Reviewing the Primary Literature of FOP

Author: Andrew Rice

After diving into the literature of fibrodysplasia ossificans progressiva (FOP), I have begun to understand this debilitating disease. The sources I have collected will be placed into the following broad categories.

  1. Clinical FOP

To craft a presentation of this body of literature that will be accessible to a wide audience, I will need to start broadly. A couple of papers I have found discuss FOP in very macroscopic, accessible ways (Stein et al. 2018; Tian, Zhu, and Lu 2018). I believe these papers to be critically important in providing a solid foundation for my non-scientist audience on which I can build. Review articles may also be used in this portion of the project to begin introducing the disease.

  1. Mechanistic Elucidation

The biochemical mechanism by which FOP acts is complex and, while still not fully understood, it has explored in great detail by various papers (Lees-Shepard et al. 2018; Upadhyay et al. 2017; Hatsell et al. 2015). FOP is primarily caused by a mutation in the ACVR1 gene, specifically R206H. This mutation results in an overamplification of BMP signaling at inappropriate times and this causes ossification. These studies are important because without them, I would be unable to properly discuss the previous direction of the field of FOP study, as well as the specifics regarding the pathophysiology of this disease.

  1. Experimental Approaches & Treatment

How we study this disease is important. Without common model systems and methods, the field wouldn’t be where it is today. Various animal models have been used to study this disease, including mouse models, zebrafish models, and drosophila models.  I plan to discuss the plethora of animal and other experimental models used to explore FOP, as well as the current treatment options available to patients. This will allow my audience to appreciate the methodology used to study FOP.

  1. Future Work and Promising New Insight

I hope to end this paper at the forefront of discovery regarding FOP. To do so, I have gathered sources that have come out very recently that propose new methods of treatment, new systems that may be affected by this disease, etc. While potentially theoretical and abstract, this portion of my review will bring my readers ‘up to speed’ with what exactly is going on with FOP right now.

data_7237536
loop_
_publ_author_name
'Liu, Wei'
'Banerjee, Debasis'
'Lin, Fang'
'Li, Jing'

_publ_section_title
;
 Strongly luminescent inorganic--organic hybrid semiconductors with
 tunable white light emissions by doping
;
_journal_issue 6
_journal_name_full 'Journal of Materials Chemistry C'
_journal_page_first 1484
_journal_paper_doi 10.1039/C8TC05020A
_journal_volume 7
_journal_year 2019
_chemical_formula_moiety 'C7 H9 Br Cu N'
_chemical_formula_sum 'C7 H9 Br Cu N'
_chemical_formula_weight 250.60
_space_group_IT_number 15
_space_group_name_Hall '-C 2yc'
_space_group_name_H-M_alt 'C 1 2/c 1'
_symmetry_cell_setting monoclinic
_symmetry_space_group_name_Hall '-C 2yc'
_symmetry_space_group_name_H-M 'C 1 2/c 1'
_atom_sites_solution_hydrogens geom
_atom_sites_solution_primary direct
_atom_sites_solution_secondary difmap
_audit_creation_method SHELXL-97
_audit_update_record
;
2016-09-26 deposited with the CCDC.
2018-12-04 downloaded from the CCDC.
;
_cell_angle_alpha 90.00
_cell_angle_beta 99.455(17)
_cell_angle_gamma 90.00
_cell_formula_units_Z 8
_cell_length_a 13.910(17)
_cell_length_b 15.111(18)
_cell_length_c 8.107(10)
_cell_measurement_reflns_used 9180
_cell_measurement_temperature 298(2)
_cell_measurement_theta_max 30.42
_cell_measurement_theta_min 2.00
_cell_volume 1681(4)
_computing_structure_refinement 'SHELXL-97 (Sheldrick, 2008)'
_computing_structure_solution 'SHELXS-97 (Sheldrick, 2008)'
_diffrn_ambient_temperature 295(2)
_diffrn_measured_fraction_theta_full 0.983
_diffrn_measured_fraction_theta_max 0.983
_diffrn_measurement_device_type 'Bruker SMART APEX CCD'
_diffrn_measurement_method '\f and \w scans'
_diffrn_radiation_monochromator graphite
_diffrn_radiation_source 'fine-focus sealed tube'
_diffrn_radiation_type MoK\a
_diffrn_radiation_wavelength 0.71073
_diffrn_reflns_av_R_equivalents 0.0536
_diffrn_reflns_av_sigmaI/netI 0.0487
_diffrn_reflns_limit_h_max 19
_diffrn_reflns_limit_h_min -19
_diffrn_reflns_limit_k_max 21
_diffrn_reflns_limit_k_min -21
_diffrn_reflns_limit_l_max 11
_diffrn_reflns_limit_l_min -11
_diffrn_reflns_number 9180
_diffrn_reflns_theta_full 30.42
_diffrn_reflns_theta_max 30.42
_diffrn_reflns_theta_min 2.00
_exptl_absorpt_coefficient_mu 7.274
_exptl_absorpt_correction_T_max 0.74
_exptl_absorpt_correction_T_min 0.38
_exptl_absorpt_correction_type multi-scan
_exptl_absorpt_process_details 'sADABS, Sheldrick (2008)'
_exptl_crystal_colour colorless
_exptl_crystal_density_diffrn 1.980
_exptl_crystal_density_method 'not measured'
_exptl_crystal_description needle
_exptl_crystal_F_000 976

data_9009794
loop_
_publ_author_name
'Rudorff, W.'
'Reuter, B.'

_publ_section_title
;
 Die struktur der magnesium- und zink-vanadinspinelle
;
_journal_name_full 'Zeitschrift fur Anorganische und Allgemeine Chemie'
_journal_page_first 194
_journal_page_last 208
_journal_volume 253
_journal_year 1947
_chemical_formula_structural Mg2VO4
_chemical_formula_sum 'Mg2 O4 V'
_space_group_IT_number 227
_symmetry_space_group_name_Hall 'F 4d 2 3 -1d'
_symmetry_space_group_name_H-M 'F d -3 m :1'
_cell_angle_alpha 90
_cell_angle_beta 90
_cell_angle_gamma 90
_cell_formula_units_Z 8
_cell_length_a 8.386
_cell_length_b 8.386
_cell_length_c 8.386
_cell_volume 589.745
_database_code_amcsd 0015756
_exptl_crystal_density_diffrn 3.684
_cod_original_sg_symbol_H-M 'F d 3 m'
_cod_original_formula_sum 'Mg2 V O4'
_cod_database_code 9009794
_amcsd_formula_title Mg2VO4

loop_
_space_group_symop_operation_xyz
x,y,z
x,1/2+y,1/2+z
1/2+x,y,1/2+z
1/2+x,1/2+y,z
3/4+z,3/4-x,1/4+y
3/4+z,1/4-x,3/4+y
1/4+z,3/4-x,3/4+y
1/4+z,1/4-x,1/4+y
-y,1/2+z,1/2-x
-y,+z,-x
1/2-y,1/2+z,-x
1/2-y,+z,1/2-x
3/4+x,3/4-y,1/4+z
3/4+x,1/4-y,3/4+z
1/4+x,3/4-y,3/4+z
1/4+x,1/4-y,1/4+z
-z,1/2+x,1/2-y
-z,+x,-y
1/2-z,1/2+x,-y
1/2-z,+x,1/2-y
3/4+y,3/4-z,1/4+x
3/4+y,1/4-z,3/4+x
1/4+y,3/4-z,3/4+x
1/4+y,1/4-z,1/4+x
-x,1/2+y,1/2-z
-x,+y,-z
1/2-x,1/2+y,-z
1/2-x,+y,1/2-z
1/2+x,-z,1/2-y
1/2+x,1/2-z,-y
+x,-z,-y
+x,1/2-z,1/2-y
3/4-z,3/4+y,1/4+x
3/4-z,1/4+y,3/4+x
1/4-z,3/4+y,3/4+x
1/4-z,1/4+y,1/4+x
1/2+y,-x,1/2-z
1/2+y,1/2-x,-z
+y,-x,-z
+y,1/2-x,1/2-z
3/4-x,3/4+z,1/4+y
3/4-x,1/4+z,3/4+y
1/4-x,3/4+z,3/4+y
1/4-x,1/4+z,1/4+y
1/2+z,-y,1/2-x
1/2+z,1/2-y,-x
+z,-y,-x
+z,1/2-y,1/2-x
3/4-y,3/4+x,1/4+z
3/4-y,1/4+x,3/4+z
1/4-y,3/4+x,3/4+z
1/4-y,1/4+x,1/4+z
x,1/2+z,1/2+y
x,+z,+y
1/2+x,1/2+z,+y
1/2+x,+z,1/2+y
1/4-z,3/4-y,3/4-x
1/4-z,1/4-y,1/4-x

References Used:

Stein, Susan, Elizabeth Bogard, Nicole Boice, Vivian Fernandez, Tessa Field, Alan Gilstrap, Susan R. Kahn, Jane Larkindale, and Toni Mathieson. “Principles for Interactions with Biopharmaceutical Companies: The Development of Guidelines for Patient Advocacy Organizations in the Field of Rare Diseases.” Orphanet Journal of Rare Diseases 13, no. 1 (January 22, 2018): 18.
Tian, Shengjie, Jianhua Zhu, and Yaogang Lu. “Difficult Diagnosis and Genetic Analysis of Fibrodysplasia Ossificans Progressiva: A Case Report.” BMC Medical Genetics 19, no. 1 (February 27, 2018): 30.
Lees-Shepard, John B., Masakazu Yamamoto, Arpita A. Biswas, Sean J. Stoessel, Sarah-Anne E. Nicholas, Cathy A. Cogswell, Parvathi M. Devarakonda, et al. “Activin-Dependent Signaling in Fibro/Adipogenic Progenitors Causes Fibrodysplasia Ossificans Progressiva.” Nature Communications 9, no. 1 (February 2, 2018): 471.
Hatsell, Sarah J., Vincent Idone, Dana M. Alessi Wolken, Lily Huang, Hyon J. Kim, Lili Wang, Xialing Wen, et al. “ACVR1R206H Receptor Mutation Causes Fibrodysplasia Ossificans Progressiva by Imparting Responsiveness to Activin A.” Science Translational Medicine 7, no. 303 (September 2, 2015): 303ra137.
Upadhyay, Jaymin, LiQin Xie, Lily Huang, Nanditha Das, Rachel C. Stewart, Morgan C. Lyon, Keryn Palmer, et al. “The Expansion of Heterotopic Bone in Fibrodysplasia Ossificans Progressiva Is Activin A-Dependent.” Journal of Bone and Mineral Research: The Official Journal of the American Society for Bone and Mineral Research 32, no. 12 (December 2017): 2489–99.

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